1. High-fiber cereal
A bowl at breakfast will satisfy hunger and help prevent constipation, a common problem for new moms, since breastfeeding hormones can slow down intestines. Try Kellogg's All-Bran or General Mills Multi-Bran Chex, and top with a dollop of low-fat yogurt. Besides being calcium-rich, the yogurt contains probiotics, "good" bacteria that can aid in digestion.
Eat it: Every day
To help shed baby weight, eat eggs for breakfast. Doing so could help you eat fewer calories the rest of the day, a recent study suggests. One explanation: A single egg has around 5 or 6 grams of filling protein, which means you won't have the munchies an hour later, says Bridget Swinney, RD, author of Eating Expectantly. Eggs are also one of nature's best source of choline, a nutrient crucial for building the memory center of a baby's brain that, like all nutrients, can be passed to your infant through your breast milk.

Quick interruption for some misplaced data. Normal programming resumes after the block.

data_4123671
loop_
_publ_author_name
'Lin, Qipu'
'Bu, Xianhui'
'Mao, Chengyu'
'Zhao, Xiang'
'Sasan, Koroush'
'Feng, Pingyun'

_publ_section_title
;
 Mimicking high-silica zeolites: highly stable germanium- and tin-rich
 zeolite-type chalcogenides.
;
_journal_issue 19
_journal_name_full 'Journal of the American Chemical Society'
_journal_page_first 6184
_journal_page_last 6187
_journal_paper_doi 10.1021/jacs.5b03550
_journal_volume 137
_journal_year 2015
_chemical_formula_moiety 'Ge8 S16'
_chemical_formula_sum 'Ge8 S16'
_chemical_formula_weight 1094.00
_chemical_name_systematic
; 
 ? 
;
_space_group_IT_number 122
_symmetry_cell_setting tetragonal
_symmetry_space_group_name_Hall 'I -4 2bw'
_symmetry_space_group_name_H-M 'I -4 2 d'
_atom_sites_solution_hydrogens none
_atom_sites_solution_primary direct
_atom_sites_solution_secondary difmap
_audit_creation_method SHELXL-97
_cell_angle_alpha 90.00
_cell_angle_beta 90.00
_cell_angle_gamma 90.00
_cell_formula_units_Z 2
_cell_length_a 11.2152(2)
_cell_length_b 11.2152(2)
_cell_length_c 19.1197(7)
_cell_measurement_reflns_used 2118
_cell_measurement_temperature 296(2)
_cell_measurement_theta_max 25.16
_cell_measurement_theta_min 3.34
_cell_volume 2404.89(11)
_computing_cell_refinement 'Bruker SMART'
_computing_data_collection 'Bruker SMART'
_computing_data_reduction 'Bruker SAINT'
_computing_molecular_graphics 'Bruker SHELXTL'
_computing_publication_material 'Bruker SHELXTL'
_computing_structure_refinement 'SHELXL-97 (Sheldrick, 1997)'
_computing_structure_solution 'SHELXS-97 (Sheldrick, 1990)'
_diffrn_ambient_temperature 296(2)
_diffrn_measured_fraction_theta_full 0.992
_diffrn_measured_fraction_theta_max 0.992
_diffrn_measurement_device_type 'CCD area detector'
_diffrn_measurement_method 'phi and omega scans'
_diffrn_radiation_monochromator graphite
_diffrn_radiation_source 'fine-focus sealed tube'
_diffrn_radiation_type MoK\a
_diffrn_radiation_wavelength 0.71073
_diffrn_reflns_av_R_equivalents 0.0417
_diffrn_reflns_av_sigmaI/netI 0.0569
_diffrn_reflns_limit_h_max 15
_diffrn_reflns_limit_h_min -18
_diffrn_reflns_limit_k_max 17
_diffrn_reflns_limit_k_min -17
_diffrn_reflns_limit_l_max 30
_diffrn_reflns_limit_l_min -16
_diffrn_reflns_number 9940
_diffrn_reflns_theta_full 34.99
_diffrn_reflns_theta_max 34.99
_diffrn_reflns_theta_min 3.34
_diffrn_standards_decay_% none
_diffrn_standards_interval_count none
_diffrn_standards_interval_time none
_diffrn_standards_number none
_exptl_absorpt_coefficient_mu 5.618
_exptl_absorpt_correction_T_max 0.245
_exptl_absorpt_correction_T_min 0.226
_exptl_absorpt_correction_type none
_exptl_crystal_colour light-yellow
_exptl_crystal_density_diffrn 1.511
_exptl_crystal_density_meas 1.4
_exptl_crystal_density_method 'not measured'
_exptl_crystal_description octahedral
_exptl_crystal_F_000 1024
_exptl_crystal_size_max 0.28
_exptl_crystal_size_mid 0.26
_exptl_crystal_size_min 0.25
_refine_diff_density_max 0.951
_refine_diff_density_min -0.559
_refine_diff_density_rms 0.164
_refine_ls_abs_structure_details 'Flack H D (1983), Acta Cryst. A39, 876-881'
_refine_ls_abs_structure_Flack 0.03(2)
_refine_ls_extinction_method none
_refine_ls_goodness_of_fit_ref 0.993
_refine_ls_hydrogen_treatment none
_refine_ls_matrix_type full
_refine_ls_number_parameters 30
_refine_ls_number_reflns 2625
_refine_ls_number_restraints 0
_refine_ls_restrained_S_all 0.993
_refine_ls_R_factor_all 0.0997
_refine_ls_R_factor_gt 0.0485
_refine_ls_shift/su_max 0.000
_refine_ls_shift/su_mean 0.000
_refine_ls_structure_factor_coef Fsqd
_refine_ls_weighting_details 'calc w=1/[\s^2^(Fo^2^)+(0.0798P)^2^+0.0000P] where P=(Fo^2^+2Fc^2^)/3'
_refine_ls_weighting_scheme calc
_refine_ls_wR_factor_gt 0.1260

Eat it: Every day
3. Flank steak
Beef is packed with iron and zinc, two important minerals for regaining your energy and producing breast milk. Flank is one of the least fatty cuts, providing more nutrients for your calorie buck. Try it grilled and sliced over salad greens. More of a poultry person? Give dark meat a chance. Although it's higher in fat and calories than white meat, it packs twice the amount of zinc and more iron, says Colleen Pierre, RD, an adjunct instructor of aging, nutrition, and fitness at Johns Hopkins University.
Eat it: Up to three times a week
4. Wild Alaskan salmon
It contains omega-3 fatty acids, which are good for your heart and can aid in your baby's brain and eyesight development if you're breastfeeding. Choose wild Alaskan varieties, since they're low in cancer-causing PCBs and mercury, says Pierre.
Eat it: Once or twice a week
This most-nutritious leafy green contains two essentials new moms need: Folic acid, which helps produce new blood cells, especially important for women who experienced lots of blood loss during delivery, and manganese, which aids in the development of bone, cartilage, and collagen — key for c-section recovery.
Eat it: As often as you like!
Originally published in FITNESS magazine, August 2007.